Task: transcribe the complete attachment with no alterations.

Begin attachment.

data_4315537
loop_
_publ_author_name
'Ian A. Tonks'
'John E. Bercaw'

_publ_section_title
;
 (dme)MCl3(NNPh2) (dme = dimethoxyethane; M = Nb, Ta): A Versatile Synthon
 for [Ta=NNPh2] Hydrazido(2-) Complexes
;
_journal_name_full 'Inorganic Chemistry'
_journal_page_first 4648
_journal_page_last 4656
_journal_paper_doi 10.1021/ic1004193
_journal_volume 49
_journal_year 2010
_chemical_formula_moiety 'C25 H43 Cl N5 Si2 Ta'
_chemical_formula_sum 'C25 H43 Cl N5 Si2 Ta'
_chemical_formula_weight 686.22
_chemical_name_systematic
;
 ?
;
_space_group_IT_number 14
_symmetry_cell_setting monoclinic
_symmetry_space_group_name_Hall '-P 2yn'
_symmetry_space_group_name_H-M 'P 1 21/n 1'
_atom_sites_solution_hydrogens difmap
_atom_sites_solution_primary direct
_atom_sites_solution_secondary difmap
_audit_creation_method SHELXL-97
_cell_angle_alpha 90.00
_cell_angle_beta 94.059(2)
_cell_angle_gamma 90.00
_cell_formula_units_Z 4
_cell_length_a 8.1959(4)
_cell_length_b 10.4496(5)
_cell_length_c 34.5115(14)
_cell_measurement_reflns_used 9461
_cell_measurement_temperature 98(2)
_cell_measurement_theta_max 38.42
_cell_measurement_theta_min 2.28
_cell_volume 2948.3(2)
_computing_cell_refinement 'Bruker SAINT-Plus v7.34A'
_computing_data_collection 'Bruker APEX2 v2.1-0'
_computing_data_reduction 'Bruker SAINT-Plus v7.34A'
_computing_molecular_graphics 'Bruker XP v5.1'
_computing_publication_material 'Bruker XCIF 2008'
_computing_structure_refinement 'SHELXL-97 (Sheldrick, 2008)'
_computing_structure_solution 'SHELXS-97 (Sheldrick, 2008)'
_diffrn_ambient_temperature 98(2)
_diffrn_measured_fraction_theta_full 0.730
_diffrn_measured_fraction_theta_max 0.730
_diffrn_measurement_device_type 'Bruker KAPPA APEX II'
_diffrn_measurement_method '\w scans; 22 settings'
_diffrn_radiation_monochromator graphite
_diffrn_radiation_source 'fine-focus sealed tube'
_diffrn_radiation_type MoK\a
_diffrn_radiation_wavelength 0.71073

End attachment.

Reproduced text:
data_4315537
loop_
_publ_author_name
'Ian A. Tonks'
'John E. Bercaw'

_publ_section_title
;
 (dme)MCl3(NNPh2) (dme = dimethoxyethane; M = Nb, Ta): A Versatile Synthon
 for [Ta=NNPh2] Hydrazido(2-) Complexes
;
_journal_name_full 'Inorganic Chemistry'
_journal_page_first 4648
_journal_page_last 4656
_journal_paper_doi 10.1021/ic1004193
_journal_volume 49
_journal_year 2010
_chemical_formula_moiety 'C25 H43 Cl N5 Si2 Ta'
_chemical_formula_sum 'C25 H43 Cl N5 Si2 Ta'
_chemical_formula_weight 686.22
_chemical_name_systematic
;
 ?
;
_space_group_IT_number 14
_symmetry_cell_setting monoclinic
_symmetry_space_group_name_Hall '-P 2yn'
_symmetry_space_group_name_H-M 'P 1 21/n 1'
_atom_sites_solution_hydrogens difmap
_atom_sites_solution_primary direct
_atom_sites_solution_secondary difmap
_audit_creation_method SHELXL-97
_cell_angle_alpha 90.00
_cell_angle_beta 94.059(2)
_cell_angle_gamma 90.00
_cell_formula_units_Z 4
_cell_length_a 8.1959(4)
_cell_length_b 10.4496(5)
_cell_length_c 34.5115(14)
_cell_measurement_reflns_used 9461
_cell_measurement_temperature 98(2)
_cell_measurement_theta_max 38.42
_cell_measurement_theta_min 2.28
_cell_volume 2948.3(2)
_computing_cell_refinement 'Bruker SAINT-Plus v7.34A'
_computing_data_collection 'Bruker APEX2 v2.1-0'
_computing_data_reduction 'Bruker SAINT-Plus v7.34A'
_computing_molecular_graphics 'Bruker XP v5.1'
_computing_publication_material 'Bruker XCIF 2008'
_computing_structure_refinement 'SHELXL-97 (Sheldrick, 2008)'
_computing_structure_solution 'SHELXS-97 (Sheldrick, 2008)'
_diffrn_ambient_temperature 98(2)
_diffrn_measured_fraction_theta_full 0.730
_diffrn_measured_fraction_theta_max 0.730
_diffrn_measurement_device_type 'Bruker KAPPA APEX II'
_diffrn_measurement_method '\w scans; 22 settings'
_diffrn_radiation_monochromator graphite
_diffrn_radiation_source 'fine-focus sealed tube'
_diffrn_radiation_type MoK\a
_diffrn_radiation_wavelength 0.71073